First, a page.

Rep. Barney Frank (D-Mass.), chairman of the House Financial Services Committee, has proposed using $2 billion in government rescue funding to provide emergency loans to these borrowers. "We are going to be seeing more foreclosures because of prolonged unemployment," he said. "These are people who weren't in trouble and wouldn't be in trouble if they hadn't lost their job."

Unlike the borrowers with subprime mortgages who helped ignite the housing downturn more than two years ago, Deepak Malla, 42, fell behind on his payments when his information technology job was shipped overseas late last year. He does not have a subprime loan, and he made a 20 percent down payment when he bought his five-bedroom house in Ashburn in 2005. The payments were affordable -- until he lost his job.

Last year, about 40 percent of borrowers who sought help at NeighborWorks, a large housing counseling group, cited unemployment or a pay cut as a primary reason for their delinquency. Now it is about 65 percent. The number citing a subprime loan fell significantly.

"Rising unemployment, for the sake of this downturn, has magnified things considerably," said John Snyder, manager of foreclosure programs for NeighborWorks. "It's less about the payment adjustment."

When a subprime borrower becomes delinquent because of a hefty payment increase, the fix often involves lowering the interest rate to its original level. Unemployment poses a more difficult challenge, industry officials and consumer advocates said. During extended periods of joblessness, the borrower accrues large late fees that drive up monthly payments. And a new job often comes with lower pay, making it more difficult to catch up.
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When Malla landed another job earlier this year, he took a pay cut of more than 25 percent. He launched a six-month campaign to get Wells Fargo to lower his mortgage payments from $3,500 to reflect his new financial reality, but he was rebuffed repeatedly. "I wanted to work out with them based on my current scenario," Malla said.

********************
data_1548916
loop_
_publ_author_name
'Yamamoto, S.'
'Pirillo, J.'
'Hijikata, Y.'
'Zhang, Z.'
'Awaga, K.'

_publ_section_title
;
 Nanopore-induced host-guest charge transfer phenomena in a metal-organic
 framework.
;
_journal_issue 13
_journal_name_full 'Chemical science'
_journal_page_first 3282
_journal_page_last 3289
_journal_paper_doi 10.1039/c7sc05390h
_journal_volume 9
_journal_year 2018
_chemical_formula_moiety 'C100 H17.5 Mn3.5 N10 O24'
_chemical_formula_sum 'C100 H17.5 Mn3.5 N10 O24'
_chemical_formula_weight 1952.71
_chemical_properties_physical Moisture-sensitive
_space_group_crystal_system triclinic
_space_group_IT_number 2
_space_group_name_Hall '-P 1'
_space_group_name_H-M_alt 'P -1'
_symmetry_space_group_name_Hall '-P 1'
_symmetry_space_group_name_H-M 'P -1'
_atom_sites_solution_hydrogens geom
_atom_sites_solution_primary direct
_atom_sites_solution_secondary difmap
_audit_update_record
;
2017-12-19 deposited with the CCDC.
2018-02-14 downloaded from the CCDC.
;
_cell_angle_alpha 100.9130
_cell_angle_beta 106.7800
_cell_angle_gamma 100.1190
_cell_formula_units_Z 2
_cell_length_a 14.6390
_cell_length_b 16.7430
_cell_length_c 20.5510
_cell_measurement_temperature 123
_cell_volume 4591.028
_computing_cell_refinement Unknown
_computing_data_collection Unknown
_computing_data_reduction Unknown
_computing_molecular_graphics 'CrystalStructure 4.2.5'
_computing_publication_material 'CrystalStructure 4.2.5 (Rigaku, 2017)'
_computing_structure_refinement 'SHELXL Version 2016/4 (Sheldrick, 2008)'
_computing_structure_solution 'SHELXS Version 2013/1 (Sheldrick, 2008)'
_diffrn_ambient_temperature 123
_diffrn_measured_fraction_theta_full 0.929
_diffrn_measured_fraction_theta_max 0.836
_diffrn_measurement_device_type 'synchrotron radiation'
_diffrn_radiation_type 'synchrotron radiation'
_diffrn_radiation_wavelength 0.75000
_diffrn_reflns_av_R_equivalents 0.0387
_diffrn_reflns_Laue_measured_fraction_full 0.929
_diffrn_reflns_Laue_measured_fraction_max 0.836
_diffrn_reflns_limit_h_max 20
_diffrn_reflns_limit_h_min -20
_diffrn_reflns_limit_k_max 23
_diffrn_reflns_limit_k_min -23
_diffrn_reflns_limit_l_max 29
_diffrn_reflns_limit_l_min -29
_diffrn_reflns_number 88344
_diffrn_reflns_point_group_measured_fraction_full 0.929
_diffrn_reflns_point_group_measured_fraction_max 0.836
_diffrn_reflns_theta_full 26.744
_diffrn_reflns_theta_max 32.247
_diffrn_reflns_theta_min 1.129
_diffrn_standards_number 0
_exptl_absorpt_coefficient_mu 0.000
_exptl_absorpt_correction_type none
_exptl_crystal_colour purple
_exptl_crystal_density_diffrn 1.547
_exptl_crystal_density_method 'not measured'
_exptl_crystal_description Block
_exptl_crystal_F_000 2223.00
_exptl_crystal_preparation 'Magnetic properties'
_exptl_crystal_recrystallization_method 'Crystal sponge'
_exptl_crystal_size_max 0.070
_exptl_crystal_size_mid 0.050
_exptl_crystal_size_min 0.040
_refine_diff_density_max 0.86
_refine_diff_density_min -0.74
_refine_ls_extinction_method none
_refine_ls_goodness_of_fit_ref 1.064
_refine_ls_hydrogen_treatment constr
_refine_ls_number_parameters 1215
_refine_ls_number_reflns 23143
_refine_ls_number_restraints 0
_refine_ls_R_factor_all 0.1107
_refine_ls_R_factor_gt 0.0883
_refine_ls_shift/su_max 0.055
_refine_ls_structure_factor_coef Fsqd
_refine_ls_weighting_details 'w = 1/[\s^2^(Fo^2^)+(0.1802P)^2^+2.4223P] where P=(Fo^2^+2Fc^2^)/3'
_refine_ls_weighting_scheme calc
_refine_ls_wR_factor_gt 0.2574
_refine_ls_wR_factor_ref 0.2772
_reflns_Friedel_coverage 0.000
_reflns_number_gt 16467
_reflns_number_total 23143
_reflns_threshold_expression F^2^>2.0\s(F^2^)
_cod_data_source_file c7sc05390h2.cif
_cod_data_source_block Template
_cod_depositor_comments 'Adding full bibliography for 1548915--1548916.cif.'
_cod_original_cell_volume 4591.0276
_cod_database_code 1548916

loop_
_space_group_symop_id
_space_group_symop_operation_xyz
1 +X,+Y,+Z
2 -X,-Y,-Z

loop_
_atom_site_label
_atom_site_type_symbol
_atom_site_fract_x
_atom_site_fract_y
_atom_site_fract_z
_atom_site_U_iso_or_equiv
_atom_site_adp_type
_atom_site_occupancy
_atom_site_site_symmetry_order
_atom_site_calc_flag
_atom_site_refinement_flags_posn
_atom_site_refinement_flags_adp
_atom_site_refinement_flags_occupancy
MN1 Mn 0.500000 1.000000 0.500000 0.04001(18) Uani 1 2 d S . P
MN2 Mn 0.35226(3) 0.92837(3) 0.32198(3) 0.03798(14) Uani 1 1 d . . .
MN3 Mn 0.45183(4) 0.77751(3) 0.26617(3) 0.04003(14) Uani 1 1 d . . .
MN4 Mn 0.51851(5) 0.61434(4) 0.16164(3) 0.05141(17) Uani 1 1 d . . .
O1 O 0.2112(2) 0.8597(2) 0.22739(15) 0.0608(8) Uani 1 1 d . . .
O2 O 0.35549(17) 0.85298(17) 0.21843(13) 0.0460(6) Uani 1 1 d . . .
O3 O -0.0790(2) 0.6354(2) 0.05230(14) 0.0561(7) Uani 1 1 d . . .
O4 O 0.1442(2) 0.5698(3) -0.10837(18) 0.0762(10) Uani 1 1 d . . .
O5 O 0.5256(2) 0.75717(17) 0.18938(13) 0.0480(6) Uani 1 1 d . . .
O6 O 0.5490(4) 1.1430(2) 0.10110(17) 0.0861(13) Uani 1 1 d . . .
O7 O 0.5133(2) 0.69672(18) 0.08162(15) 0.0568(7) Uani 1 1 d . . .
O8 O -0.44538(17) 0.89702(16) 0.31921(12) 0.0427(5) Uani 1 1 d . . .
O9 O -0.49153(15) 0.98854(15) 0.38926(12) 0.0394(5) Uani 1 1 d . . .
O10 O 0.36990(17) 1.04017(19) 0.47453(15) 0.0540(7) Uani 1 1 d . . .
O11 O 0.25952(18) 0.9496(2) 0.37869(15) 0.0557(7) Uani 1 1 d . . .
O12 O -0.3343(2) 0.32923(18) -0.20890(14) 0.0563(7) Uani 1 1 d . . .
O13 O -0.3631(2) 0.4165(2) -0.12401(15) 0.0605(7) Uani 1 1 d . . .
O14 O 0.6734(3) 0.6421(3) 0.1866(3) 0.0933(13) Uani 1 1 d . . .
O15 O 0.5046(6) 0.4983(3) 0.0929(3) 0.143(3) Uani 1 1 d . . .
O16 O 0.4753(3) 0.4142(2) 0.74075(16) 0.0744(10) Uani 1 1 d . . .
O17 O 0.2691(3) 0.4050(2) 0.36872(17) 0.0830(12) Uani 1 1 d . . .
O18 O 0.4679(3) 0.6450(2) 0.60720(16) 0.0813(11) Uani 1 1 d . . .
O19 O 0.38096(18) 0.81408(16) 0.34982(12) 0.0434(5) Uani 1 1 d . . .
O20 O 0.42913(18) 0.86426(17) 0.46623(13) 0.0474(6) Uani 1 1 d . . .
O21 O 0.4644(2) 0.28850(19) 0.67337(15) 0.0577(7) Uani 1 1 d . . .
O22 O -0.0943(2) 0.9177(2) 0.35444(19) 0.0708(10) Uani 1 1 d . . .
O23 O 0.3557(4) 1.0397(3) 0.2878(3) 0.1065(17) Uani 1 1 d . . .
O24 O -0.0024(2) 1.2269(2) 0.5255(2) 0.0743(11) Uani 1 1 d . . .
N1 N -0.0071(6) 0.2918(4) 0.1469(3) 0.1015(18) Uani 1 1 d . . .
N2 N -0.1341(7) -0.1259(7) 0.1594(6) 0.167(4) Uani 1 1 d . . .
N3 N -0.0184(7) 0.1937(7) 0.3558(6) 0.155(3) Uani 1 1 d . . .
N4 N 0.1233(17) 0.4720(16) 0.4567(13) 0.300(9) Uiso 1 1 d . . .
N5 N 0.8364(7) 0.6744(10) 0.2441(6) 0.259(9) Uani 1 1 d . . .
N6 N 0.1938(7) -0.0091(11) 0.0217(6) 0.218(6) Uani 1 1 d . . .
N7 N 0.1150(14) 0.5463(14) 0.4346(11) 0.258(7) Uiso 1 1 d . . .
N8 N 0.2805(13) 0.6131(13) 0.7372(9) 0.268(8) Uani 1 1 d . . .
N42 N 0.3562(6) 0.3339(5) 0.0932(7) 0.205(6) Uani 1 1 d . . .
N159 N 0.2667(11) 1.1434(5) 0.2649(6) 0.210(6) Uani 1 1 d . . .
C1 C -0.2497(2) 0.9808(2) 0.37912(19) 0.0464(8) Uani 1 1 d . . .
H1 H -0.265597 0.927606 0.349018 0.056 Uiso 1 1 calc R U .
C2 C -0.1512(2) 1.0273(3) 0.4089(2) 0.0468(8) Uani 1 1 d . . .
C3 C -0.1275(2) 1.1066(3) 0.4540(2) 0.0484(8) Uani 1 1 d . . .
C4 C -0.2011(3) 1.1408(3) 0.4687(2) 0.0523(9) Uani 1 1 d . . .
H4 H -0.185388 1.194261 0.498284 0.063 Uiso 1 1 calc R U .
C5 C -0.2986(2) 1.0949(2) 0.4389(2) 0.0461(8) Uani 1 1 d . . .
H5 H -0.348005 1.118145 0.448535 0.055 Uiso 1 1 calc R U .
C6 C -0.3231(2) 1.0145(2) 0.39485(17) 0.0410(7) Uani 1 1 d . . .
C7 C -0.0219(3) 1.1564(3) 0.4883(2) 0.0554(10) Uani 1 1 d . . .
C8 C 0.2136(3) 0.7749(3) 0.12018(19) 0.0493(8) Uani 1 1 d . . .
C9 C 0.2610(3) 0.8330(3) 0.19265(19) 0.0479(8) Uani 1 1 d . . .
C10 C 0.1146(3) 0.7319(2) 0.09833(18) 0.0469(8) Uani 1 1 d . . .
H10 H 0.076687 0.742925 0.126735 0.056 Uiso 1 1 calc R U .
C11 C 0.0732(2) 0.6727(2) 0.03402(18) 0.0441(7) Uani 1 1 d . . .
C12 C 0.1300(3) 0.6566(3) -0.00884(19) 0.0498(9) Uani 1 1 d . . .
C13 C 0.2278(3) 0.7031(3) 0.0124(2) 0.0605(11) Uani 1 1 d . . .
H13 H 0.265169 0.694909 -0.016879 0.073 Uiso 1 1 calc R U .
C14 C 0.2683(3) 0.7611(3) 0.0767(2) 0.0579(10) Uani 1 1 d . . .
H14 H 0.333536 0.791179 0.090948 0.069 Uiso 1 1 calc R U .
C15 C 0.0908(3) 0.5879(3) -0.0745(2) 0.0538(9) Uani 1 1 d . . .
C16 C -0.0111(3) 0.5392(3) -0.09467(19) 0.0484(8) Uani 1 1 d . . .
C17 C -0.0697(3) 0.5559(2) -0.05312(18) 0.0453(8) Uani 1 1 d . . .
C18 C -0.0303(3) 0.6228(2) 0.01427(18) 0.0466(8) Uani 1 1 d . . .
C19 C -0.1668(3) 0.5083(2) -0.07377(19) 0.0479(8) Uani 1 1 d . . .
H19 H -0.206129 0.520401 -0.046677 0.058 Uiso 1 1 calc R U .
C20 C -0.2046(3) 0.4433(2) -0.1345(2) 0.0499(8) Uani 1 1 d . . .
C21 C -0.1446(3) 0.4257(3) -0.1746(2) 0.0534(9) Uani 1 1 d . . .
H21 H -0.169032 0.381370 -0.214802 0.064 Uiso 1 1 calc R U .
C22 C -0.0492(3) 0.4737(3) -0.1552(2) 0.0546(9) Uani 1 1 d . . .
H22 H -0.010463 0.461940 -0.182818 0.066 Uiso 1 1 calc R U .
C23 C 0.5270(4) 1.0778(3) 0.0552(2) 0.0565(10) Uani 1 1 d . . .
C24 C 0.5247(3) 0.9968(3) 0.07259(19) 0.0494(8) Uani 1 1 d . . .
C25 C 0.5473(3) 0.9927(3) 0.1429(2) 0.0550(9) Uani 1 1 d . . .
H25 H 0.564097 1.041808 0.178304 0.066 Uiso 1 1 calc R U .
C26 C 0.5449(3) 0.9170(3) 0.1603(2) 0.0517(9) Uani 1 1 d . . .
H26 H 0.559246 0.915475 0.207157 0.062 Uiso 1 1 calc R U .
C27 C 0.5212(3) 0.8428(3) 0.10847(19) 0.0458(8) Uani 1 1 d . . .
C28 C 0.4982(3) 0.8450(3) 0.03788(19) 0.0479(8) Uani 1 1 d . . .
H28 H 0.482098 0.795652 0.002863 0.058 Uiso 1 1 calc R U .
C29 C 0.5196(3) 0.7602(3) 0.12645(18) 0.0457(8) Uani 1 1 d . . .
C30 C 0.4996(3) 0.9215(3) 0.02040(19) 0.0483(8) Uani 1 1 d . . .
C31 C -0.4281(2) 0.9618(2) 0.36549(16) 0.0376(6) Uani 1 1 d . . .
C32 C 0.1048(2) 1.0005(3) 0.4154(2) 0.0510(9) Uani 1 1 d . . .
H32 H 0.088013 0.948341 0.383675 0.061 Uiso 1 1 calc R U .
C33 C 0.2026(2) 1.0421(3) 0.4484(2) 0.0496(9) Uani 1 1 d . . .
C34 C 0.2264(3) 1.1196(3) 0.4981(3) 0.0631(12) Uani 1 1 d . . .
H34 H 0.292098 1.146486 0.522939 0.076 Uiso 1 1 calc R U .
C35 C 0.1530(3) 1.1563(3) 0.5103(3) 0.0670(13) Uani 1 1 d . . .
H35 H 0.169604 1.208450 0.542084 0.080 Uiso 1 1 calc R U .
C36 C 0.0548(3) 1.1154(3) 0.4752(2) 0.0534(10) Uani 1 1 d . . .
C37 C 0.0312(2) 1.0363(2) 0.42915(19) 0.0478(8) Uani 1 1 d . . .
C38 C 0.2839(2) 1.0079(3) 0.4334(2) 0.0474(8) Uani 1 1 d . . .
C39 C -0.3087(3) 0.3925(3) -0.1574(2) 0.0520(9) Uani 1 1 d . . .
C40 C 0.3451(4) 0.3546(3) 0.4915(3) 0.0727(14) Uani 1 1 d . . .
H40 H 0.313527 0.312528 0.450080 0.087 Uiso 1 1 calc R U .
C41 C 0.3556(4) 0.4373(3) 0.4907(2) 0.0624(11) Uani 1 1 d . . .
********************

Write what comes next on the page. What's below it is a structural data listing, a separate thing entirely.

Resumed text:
He considered refinancing his mortgage, which had a 5.8 percent interest rate, but his home's value had fallen significantly since the market peak, making that impossible. Instead, the lender recommended that he sell the house in a short sale. That would mean selling for less than he owed and walking away with nothing.

"They didn't say why -- just that [a loan modification] is outside the investor guidelines," Malla said. "I was very, very frustrated." (After being contacted by The Washington Post, a Wells Fargo spokesman said Malla does qualify for a loan modification after all.)

Banks and government regulators are studying how to address the shifting nature of the crisis, which has been exacerbated by falling home prices. When the housing crisis began in 2007, the unemployment rate was about 4.6 percent. It hit 9.4 percent last month, and many economists expect it to reach 10 percent by the end of the year.
This Story

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Unemployment Spike Compounds Foreclosure Crisis
*